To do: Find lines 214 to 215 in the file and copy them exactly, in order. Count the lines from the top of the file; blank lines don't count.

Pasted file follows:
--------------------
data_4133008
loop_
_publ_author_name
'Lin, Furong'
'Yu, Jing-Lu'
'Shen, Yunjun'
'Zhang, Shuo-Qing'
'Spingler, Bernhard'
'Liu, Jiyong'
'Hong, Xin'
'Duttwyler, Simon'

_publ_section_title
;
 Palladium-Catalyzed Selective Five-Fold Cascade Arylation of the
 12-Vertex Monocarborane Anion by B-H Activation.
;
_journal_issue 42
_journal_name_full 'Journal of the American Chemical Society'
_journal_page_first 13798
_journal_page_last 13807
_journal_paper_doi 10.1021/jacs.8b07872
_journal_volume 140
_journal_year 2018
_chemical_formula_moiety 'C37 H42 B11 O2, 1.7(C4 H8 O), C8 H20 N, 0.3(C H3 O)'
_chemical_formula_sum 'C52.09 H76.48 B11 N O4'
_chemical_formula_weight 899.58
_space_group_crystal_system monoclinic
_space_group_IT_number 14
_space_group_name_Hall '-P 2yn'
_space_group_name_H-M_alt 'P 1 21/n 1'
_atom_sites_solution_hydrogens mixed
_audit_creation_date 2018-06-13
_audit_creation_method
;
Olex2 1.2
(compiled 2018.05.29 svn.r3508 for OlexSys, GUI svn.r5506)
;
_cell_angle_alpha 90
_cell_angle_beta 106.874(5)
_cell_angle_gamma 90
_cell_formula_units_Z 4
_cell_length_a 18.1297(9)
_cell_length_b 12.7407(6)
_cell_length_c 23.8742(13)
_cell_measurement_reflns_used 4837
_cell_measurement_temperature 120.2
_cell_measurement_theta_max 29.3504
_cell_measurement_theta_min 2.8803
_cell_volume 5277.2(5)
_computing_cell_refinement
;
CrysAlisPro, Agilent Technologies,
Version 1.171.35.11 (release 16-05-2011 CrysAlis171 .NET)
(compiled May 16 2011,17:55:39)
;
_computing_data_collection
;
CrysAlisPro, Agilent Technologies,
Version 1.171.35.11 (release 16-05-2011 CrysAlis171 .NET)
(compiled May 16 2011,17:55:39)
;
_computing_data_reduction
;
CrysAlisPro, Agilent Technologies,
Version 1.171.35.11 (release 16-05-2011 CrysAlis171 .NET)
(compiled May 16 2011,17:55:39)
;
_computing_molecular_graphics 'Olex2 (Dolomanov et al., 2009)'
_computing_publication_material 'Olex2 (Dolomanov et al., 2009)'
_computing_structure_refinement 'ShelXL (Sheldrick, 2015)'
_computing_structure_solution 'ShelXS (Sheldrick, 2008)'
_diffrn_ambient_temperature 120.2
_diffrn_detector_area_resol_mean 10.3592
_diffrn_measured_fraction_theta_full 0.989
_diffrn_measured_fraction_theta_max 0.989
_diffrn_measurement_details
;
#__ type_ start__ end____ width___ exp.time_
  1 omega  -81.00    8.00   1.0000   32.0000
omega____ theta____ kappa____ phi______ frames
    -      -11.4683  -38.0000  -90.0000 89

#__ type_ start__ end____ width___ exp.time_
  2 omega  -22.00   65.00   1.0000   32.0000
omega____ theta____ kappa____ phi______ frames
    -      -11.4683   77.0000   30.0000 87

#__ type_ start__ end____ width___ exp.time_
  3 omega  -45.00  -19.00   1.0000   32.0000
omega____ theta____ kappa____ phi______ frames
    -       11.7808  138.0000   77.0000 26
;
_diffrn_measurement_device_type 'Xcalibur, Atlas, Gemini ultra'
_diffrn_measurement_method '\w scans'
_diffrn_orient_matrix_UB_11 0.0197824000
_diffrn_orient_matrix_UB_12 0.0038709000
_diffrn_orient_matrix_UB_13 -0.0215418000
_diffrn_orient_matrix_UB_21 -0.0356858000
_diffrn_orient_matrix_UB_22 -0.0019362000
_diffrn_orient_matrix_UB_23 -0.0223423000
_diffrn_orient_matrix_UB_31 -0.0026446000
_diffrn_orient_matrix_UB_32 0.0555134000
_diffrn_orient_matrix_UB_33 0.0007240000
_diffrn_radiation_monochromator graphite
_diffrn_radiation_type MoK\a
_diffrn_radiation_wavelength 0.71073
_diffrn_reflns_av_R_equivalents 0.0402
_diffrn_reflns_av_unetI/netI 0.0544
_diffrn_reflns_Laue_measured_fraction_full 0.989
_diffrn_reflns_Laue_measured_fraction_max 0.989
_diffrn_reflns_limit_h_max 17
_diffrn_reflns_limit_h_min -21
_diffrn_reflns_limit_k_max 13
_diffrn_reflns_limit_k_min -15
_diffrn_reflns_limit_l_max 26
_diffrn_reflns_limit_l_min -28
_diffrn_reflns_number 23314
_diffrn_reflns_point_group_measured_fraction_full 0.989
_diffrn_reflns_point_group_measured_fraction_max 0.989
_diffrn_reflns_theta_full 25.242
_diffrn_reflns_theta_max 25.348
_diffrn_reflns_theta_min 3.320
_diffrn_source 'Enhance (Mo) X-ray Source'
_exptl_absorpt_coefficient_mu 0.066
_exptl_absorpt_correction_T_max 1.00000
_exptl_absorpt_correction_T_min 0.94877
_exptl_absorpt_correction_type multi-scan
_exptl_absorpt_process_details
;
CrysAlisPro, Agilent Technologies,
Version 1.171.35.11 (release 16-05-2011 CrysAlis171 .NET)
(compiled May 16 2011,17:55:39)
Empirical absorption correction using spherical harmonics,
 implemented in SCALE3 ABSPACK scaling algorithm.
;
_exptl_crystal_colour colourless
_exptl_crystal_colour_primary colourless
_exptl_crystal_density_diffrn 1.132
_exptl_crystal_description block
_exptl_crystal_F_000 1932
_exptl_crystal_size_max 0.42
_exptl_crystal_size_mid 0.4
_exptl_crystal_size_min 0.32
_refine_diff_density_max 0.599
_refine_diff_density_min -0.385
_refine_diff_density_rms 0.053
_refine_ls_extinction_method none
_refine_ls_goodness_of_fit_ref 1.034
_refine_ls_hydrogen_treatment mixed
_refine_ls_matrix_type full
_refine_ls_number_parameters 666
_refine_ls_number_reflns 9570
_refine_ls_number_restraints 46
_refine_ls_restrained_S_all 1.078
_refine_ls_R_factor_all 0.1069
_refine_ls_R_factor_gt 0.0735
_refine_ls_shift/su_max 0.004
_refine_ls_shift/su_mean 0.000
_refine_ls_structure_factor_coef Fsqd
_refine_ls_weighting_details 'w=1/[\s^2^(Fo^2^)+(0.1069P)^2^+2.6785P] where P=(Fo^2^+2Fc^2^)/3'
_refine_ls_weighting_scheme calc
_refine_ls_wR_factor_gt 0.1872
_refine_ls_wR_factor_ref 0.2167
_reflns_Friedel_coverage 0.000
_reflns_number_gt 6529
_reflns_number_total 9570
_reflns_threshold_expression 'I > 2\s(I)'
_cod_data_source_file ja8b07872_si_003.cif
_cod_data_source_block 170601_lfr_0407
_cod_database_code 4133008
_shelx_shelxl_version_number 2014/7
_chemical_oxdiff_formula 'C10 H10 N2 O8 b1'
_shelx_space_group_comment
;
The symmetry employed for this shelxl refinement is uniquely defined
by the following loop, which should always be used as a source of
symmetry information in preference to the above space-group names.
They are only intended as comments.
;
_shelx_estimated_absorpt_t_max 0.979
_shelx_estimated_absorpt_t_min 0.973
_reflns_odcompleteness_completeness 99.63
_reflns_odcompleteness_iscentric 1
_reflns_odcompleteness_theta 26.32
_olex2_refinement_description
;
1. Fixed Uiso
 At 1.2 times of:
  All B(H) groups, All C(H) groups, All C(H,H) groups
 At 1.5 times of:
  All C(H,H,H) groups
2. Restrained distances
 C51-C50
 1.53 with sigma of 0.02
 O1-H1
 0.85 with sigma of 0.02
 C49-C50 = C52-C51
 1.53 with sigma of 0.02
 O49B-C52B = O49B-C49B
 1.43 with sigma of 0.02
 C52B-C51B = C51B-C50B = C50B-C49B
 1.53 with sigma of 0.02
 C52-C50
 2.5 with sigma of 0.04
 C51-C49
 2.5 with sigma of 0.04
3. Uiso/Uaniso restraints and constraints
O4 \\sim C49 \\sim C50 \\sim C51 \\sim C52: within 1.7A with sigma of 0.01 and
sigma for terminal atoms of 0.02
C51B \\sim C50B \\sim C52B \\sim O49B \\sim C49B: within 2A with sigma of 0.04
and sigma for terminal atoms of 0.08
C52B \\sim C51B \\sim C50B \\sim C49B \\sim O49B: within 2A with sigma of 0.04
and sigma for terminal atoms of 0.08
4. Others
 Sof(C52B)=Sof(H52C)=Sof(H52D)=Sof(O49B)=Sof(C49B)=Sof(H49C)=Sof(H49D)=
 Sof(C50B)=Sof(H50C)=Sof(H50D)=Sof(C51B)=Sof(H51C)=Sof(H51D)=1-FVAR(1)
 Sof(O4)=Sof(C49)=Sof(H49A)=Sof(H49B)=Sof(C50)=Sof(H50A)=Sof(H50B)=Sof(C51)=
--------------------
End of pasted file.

 Sof(C50B)=Sof(H50C)=Sof(H50D)=Sof(C51B)=Sof(H51C)=Sof(H51D)=1-FVAR(1)
 Sof(O4)=Sof(C49)=Sof(H49A)=Sof(H49B)=Sof(C50)=Sof(H50A)=Sof(H50B)=Sof(C51)=